"Does this mean Apple is going to scan all the photos stored on my iPhone?"
"No, but actually yes."?♂️
Full FAQ Here: https://t.co/poAetqdIbK pic.twitter.com/QKeYhZwgh6
Apple's response to 'slippery slope' concerns: "Let us be clear, this technology is limited to detecting CSAM stored in iCloud and we will not accede to any government’s request to expand it." https://t.co/DaZrBuEONx pic.twitter.com/u0RChN0k5G— Patrick Howell O'Neill (@HowellONeill) August 9, 2021
The hash function will leak out. And that will leave “the secrecy of NCMEC’s database” as the only remaining technical measure securing Apple’s encryption.— Matthew Green (@matthew_d_green) August 8, 2021
But I’m going to tell you a secret: the really bad guys already have that database.
Apple also says that it won't add images hashes to the database, they have to come from NCMEC: "[hashes] are from known, existing images of CSAM that have been acquired and validated by child safety organizations. Apple does not add to the set of known CSAM image hashes."— Jason Aten (@JasonAten) August 9, 2021
This is a good one ---> https://t.co/rmacrmLlTC— Steve Kovach (@stevekovach) August 9, 2021
Apple’s new FAQ on CSAM detection is disappointing. The document uses misleading phrasing to avoid explaining false positives. And the FAQ says little about how Apple will ensure the hashes are only CSAM and the same for all users. This is marketing. https://t.co/nSBf7RCgrk— Jonathan Mayer (@jonathanmayer) August 9, 2021
The technology can be used for a wide range of scanning and cataloging beyond child abuse (including policing for copyright violations), but Apple pinky swears it would never do that.— Nash Across the 8th Dimension (@Nash076) August 9, 2021
And as we all know, Apple always keeps its word.https://t.co/BnzlBH0Pe1
On the chance it could be forced to expand the scope of the feature:— Jason Aten (@JasonAten) August 9, 2021
"We have faced demands to build and deploy government-mandated changes that degrade the privacy of users before, and have steadfastly refused those demands. We will continue to refuse them in the future."
One Bad Apple— hardmaru (@hardmaru) August 9, 2021
“Apple says that they will scan your Apple device for CSAM material. If they find something that they think matches, then they will send it to Apple. You could have corporate confidential information and Apple may quietly take a copy of it.”https://t.co/XsEQPEiKNL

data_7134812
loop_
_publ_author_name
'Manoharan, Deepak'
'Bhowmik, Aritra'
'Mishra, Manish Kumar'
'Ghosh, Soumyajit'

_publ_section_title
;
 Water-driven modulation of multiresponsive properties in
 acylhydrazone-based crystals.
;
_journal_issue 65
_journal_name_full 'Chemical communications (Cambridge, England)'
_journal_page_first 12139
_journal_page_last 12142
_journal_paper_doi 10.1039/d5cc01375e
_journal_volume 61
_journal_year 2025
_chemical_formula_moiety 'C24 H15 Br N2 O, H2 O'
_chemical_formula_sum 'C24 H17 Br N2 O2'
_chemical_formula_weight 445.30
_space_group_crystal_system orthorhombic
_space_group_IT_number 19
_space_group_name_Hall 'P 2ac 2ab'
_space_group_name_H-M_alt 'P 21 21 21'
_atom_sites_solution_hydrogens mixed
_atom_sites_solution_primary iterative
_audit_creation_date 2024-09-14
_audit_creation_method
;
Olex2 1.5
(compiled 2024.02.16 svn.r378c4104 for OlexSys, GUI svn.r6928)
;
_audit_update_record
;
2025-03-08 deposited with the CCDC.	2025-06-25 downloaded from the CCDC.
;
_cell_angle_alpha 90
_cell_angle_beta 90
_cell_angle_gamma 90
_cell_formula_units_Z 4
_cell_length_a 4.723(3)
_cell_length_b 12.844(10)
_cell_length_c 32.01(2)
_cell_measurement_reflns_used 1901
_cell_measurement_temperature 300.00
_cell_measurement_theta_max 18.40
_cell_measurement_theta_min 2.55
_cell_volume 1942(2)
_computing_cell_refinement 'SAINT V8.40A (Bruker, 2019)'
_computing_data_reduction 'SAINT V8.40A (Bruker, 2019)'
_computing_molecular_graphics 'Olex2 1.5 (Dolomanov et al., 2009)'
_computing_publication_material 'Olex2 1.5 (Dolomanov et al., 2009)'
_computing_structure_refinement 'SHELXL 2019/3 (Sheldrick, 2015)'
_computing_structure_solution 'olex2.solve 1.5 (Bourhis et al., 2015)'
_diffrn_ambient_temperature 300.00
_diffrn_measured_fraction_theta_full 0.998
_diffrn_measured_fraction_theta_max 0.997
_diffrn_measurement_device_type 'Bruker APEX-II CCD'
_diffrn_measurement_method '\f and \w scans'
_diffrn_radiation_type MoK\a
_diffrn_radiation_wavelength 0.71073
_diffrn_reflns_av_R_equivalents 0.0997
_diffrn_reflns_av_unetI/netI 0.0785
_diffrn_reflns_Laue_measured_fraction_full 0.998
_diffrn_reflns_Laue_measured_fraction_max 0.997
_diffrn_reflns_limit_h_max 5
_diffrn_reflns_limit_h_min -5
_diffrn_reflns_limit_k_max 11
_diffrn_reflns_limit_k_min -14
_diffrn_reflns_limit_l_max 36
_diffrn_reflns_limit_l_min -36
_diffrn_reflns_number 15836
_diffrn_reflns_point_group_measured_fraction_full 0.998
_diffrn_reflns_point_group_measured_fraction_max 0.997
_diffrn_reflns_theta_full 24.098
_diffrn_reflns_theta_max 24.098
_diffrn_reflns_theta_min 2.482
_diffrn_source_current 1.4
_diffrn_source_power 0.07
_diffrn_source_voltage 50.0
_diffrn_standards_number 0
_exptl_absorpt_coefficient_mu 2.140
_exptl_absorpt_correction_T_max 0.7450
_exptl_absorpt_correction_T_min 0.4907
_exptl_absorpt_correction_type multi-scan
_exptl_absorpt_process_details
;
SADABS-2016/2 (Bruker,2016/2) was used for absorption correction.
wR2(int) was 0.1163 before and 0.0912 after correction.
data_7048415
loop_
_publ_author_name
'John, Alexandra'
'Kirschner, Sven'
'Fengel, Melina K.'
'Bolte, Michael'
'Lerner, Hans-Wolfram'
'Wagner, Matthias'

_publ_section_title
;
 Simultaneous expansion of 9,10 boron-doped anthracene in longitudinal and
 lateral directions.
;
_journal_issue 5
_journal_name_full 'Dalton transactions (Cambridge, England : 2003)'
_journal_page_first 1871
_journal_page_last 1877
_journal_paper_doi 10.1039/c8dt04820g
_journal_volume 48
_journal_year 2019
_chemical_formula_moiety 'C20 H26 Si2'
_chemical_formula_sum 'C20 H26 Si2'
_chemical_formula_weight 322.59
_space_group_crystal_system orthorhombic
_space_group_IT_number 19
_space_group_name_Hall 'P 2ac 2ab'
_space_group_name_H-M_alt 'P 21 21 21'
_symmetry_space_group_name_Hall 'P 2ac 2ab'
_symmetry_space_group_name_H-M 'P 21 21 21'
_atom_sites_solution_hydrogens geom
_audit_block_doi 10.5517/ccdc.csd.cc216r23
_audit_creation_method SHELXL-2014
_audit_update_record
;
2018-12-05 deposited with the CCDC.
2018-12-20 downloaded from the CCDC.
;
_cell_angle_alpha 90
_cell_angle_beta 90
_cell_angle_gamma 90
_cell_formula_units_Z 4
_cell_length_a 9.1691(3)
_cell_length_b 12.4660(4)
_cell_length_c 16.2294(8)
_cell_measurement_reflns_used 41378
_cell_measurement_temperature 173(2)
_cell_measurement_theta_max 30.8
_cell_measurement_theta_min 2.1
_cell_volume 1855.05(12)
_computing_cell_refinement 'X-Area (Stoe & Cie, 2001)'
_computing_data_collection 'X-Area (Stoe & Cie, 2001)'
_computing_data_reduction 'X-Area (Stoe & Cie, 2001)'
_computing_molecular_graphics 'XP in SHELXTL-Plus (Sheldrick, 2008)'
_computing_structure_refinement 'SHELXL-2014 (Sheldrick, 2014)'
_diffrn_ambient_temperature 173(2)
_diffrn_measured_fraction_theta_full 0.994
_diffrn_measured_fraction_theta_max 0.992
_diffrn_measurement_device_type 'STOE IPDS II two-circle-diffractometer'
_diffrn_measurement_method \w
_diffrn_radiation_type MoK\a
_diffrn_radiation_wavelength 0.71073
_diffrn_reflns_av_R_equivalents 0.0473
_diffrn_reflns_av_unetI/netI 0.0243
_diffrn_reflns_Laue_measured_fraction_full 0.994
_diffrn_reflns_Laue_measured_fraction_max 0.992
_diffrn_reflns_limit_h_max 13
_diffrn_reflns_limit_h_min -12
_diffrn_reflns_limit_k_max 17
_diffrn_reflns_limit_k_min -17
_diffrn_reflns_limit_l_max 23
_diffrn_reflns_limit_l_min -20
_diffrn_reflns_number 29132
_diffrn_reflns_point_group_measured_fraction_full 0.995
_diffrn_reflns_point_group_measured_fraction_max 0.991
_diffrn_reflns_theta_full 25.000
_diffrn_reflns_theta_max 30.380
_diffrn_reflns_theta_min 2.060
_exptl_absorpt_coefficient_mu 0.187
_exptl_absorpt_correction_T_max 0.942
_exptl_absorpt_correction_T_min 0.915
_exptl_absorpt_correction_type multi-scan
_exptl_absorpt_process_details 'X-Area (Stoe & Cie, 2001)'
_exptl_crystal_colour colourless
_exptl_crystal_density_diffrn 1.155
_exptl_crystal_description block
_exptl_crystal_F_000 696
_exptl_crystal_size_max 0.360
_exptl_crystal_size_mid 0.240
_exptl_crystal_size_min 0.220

CN Gov't: "Hey Apple, we need you to do a check of all iPhones and Macs in China to find out who might have shared and been exposed to this horrible image using your great new CSAM tool. Don't forget we're a quarter of your company revenue!" pic.twitter.com/piQfGmMugm— Bad Hombre (very stable genius) (@chibaolema) August 7, 2021
"Let us be clear, this technology is limited to detecting CSAM stored in iCloud and we will not accede to any government’s request to expand it." (2/2)— Tim Bradshaw (@tim) August 9, 2021
One to keep for the record. https://t.co/jM6iWF2BZb
„It’s truly disappointing that Apple got so hung up on its particular vision of privacy that it ended up betraying the fulcrum of user control: being able to trust that your device is truly yours.“https://t.co/Bp84beYJ9o— hakan (@hatr) August 9, 2021
Apple’s put out a FAQ in response to backlash over their new CSAM photo scanning feature. Points out various ways their current design is privacy protective, which is great, but doesn’t really alleviate my core concerns. https://t.co/eSdL5CYoq8— Julian Sanchez (@normative) August 9, 2021
Another frustrating aspect of anything involving CSAM is the implication that those warning about unintended consequences or technical failures are unconcerned about the problem or with protecting children.— matt blaze (@mattblaze) August 8, 2021
In fact, many of us have ourselves been victims of child abusers.
I said this on the Vergecast too. At the end of the day it’s inevitably policy.— Dieter Bohn (@backlon) August 9, 2021
In this case in particular all the technical layers are designed to make you think it’s technology that’s protecting your privacy. It’s not. It’s just Apple policy. https://t.co/rKV7ieV1w5
Apple responds to "slippery-slope" privacy concerns over CSAM tool: "We have faced demands to build and deploy government-mandated changes that degrade the privacy of users before, and have steadfastly refused those demands. We will continue to refuse them in the future..." (1/2)— Tim Bradshaw (@tim) August 9, 2021
AFAICT, some civil society folks got a briefing from Apple 1 day before Thursday's announcement, and that was it. They touted the ? they got from prominent cryptographers, so the lack of even the usual pat phrase "in consultation with stakeholders from civil society" stands out.— Riana Pfefferkorn (@Riana_Crypto) August 9, 2021
ICYMI: Apple looks to ease CSAM photo scanning concerns with new FAQ https://t.co/qMy7AT5xdq by @killianbell pic.twitter.com/uAUxpEIaWM— Cult of Mac (@cultofmac) August 9, 2021
Apple looks to ease CSAM photo scanning concerns with new FAQ https://t.co/qMy7AT5xdq by @killianbell pic.twitter.com/7S5OtYsERA— Cult of Mac (@cultofmac) August 9, 2021